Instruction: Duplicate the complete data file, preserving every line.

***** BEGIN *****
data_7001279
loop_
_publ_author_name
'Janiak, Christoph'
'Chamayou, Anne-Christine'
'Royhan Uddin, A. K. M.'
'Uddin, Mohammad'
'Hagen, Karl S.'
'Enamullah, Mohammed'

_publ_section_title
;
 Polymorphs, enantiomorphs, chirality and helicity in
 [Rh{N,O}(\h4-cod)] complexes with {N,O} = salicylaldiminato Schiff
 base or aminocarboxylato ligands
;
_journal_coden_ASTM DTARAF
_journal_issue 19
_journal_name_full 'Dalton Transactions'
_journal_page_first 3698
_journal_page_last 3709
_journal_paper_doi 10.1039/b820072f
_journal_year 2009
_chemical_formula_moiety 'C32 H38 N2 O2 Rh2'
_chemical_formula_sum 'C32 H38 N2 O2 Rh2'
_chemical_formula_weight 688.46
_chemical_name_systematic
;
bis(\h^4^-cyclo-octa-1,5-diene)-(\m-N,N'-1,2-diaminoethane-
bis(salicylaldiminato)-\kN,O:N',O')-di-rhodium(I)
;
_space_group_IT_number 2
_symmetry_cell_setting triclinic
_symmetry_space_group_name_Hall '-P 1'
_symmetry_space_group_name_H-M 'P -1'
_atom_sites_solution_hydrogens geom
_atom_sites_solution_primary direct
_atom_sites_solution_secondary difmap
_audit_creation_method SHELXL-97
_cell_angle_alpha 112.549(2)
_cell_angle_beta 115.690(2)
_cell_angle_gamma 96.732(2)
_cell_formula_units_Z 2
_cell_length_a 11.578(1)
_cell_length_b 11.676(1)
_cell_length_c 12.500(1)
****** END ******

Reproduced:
data_7001279
loop_
_publ_author_name
'Janiak, Christoph'
'Chamayou, Anne-Christine'
'Royhan Uddin, A. K. M.'
'Uddin, Mohammad'
'Hagen, Karl S.'
'Enamullah, Mohammed'

_publ_section_title
;
 Polymorphs, enantiomorphs, chirality and helicity in
 [Rh{N,O}(\h4-cod)] complexes with {N,O} = salicylaldiminato Schiff
 base or aminocarboxylato ligands
;
_journal_coden_ASTM DTARAF
_journal_issue 19
_journal_name_full 'Dalton Transactions'
_journal_page_first 3698
_journal_page_last 3709
_journal_paper_doi 10.1039/b820072f
_journal_year 2009
_chemical_formula_moiety 'C32 H38 N2 O2 Rh2'
_chemical_formula_sum 'C32 H38 N2 O2 Rh2'
_chemical_formula_weight 688.46
_chemical_name_systematic
;
bis(\h^4^-cyclo-octa-1,5-diene)-(\m-N,N'-1,2-diaminoethane-
bis(salicylaldiminato)-\kN,O:N',O')-di-rhodium(I)
;
_space_group_IT_number 2
_symmetry_cell_setting triclinic
_symmetry_space_group_name_Hall '-P 1'
_symmetry_space_group_name_H-M 'P -1'
_atom_sites_solution_hydrogens geom
_atom_sites_solution_primary direct
_atom_sites_solution_secondary difmap
_audit_creation_method SHELXL-97
_cell_angle_alpha 112.549(2)
_cell_angle_beta 115.690(2)
_cell_angle_gamma 96.732(2)
_cell_formula_units_Z 2
_cell_length_a 11.578(1)
_cell_length_b 11.676(1)
_cell_length_c 12.500(1)